Co. A, Jacob Fredendall; B, Timothy McDermott; C, John (Jray; I),


Frank Marshall; E, J.J. Huber; F, M. H. Kenneally; G, H. Mulhol-

land; H, Godfrey; K, Hale Kingsley; L. F. Newdorf. With 479

men the regiment reached Washington on the 29th, served its term of
three months on Arlington Heights, where it built Fort Albany; re-
turned home, and on May 41, 1803, was again mustered into service for
three months and was ordered to Suffolk, Va. At the expiration of its
term, Colonel Bryan and many of his men entered the army again as
volunteers. Colonel Bryan at a later date raised the 175th Regiment
of Volunteers and died at the head of his command on June l-t, 1863.
He was a brave and capable officer.

The od Regiment New York State \'olunteers was organized in Al-
bany May 7, 18(il, and five of its ten companies were recruited from
Albany county, as follows: C, captain, E. G. Floyd; E, captain, J. W.
Blanchard; F, captain, H. S. Hulbert; G, captain, J. H. Ten Eyck, jr.;
I, captain, E. S. Jenney. On 'Slay S I'redcrick Tuwnsend was elected
colonel of the regiment; S. M. Alfuid, lientL-iiant-colonel ; George D.
Bayard, major; Alexander II. Holf, surgeon; Jonathan O. Moore, ad-
jutant. The regiment left Albany May 18 with 79() men, participated
in the battle of Big Bethel, and during the remainder of its term of
nine months was stationed at Fortress Monroe. On May 8, 1863, it
entered service as a veteran organization and later was consolidated
with the 112th. It took part in engagements at Fort Wagner, Charles-
ton, Bermuda Hundred, Petersburg, Fort Gilmer, Fort Fisher, Wil-
mington and others of minor character. Colonel Townsend resigned
July 2, 1861, taking up his residence in Albany, and the regiment
passed under command of Colonel Alford and was mustered out in Au-
gust, 1865.

The president issued another call for troops on May 3, 1861, under
which, and acts approved July 22 and 25, 500, OoO men were required,
and under this call New York State furnished 120, •i.",! volunteers. The
Jr3d Regiment was organized at Albany and mustered into the service
between August 25 and September 21, 1801. The following were the
commissioned officers:

Francis L. Vinton, colonel; Charles H. Pierson, lieutenant-colonel; Benjamin F.
Baker, major; James H. Thompson, surgeon; James H. Bogart, adjutant. Captains:
Co. A, John Wilson; Co. B, I. R. Van Slyke; Co. E, E. Cass Griffin; Co. D, Charles
H. Clark ; Co. E, Jacob Wilson ; Co. F, James C. Rogers ; Co. G, William H. Mathews ;

Co. H (Yates Rifles), Edwin C. Drake; Co. I, George W. Reed; Co. K, Harvey S.
Chatfield; Captain Charles B. Mitchell, 1862; Captain John L. Newman, 1863; Cap-
tain David Burhans, 1862 ; Captain James D. Visscher, ' 862.

The regiment left Albany on the 16th of September with TOC men.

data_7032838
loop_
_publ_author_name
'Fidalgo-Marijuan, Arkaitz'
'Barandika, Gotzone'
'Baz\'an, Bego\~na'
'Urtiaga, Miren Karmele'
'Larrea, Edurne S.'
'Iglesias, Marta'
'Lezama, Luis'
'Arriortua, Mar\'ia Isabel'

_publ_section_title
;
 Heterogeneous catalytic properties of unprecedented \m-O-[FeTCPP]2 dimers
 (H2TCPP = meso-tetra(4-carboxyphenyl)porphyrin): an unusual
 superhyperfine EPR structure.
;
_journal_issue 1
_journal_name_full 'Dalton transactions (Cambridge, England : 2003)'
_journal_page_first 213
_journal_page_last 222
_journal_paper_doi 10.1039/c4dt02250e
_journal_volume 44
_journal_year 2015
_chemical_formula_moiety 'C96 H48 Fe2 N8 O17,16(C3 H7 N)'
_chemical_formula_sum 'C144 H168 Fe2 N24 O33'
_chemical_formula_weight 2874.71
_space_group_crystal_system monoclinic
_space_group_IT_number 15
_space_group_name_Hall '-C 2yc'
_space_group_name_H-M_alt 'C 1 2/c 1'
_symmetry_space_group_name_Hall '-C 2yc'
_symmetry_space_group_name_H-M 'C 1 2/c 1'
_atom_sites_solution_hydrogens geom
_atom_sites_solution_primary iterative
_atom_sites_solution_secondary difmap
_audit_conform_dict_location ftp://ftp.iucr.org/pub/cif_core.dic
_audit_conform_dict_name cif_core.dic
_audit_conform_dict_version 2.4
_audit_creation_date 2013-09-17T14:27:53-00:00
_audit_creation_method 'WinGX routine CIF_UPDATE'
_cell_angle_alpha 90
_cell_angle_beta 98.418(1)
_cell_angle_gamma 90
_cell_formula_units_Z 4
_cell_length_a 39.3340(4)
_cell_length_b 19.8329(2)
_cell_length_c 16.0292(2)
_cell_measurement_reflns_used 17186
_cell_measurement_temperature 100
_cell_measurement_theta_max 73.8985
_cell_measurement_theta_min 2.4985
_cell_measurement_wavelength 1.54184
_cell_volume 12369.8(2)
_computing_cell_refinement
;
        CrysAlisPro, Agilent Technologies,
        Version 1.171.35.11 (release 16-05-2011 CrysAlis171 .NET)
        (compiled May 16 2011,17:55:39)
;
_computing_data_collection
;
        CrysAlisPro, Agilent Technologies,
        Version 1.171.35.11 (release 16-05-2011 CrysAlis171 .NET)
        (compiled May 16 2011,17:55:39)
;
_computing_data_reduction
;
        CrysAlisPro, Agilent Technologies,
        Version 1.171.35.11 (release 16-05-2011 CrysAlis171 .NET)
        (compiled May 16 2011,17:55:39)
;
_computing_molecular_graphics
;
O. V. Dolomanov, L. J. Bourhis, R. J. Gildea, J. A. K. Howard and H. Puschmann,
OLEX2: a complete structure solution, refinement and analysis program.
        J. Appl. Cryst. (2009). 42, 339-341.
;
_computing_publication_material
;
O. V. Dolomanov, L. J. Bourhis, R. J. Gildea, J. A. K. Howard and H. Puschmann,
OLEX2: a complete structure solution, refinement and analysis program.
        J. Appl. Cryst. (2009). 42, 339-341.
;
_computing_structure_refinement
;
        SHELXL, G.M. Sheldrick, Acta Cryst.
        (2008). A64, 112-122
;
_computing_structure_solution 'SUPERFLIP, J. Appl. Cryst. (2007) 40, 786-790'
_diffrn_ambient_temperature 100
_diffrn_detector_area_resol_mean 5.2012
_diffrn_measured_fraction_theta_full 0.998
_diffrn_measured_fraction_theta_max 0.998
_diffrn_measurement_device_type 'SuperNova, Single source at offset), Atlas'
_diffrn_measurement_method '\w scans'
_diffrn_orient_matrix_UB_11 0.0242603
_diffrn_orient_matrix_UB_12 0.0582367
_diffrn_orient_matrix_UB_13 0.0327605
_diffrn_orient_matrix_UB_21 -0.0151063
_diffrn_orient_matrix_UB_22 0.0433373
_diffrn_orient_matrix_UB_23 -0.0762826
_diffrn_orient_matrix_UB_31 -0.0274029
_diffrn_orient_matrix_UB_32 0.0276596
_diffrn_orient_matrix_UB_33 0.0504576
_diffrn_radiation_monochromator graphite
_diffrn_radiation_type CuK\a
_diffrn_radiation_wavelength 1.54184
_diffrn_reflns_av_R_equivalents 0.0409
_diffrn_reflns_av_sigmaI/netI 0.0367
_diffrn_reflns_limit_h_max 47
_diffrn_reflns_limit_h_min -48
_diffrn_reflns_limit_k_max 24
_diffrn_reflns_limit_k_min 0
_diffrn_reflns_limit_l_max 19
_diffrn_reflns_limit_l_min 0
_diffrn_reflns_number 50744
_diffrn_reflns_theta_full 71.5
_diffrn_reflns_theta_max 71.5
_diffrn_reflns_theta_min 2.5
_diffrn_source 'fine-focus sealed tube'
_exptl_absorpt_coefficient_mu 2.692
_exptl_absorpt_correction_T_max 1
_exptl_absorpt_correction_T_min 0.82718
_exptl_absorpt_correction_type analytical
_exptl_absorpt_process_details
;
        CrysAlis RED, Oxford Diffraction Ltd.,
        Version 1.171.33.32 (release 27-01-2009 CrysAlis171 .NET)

It received durmg its service 1,621 recruits and returned in July. 1865,
with 290 men and thirteen officers. It was distinguished for brilliant
deeds in battle and participated in actions at Lee's Mills, Warwick
Creek, Siege of Yorktown, Golding's Farm, The Seven Days battles,
Antietam, Fredericksburg, Marye's Heights Salem Church, Banks's
Ford, Gettysburg, Rappahannock Station, Locust Grove, Mine Run,
Wilderness, Spottsylvania, North Anna, Cold Harbor, Petersburg,
Fort Stevens, Charleston, Fisher's Hill, Cedar Creek, and others.
Among those in this regiment who lost their lives, were the following:
Major (afterwards Colonel) James Henry Bogart, killed while advanc-
ing with his regiment at Port Hudson, June 14, 1803. Captain (after-
wards Colonel) John Wilson, a native of Albany, died May 8, 1864, from
amputation of leg for bullet wound. Captain (afterwards Major) Will-
iam Wallace, native of Albany, was confined at one time in Libby
prison, was exchanged, and was shot while leading a charge in the bat-
tle of the Wilderness. In the same engagement, Lieutenant-Colonel*
Fryer was mortally wounded. Captain David Burhans, a native of the
town of Bethlehem, fell at the front in the engagement at Po river May
10, 1864. Captain (afterwards Colonel) James D. Visscher, born in Al-
bany, served three months with the militia at the beginning of the Re-
bellion, killed at Fort Stevens, July 12, 1864. Capt. Douglass Lodge,
born in Albany, rose from the ranks to captain, planted the colors of
his regiment on Marye's Heights May 3, 1863, and received a mortal
wound on the following day.

The Tenth Regiment, National Guards, was organized in Albany
in the early months of the war and performed guard and other duty
at the call of the governor. For the third time it tendered its services
for nine months and took the field November 21, 1862, with 864 men,
and the following officers: Ira W. Ainsworth, colonel; Frank Cham-
berlain, lieutenant-colonel; David M. Woodhall, major; Richard M.

Online LibraryAmasa J. (Amasa Junius) ParkerLandmarks of Albany County, New York → online text (page 9 of 138)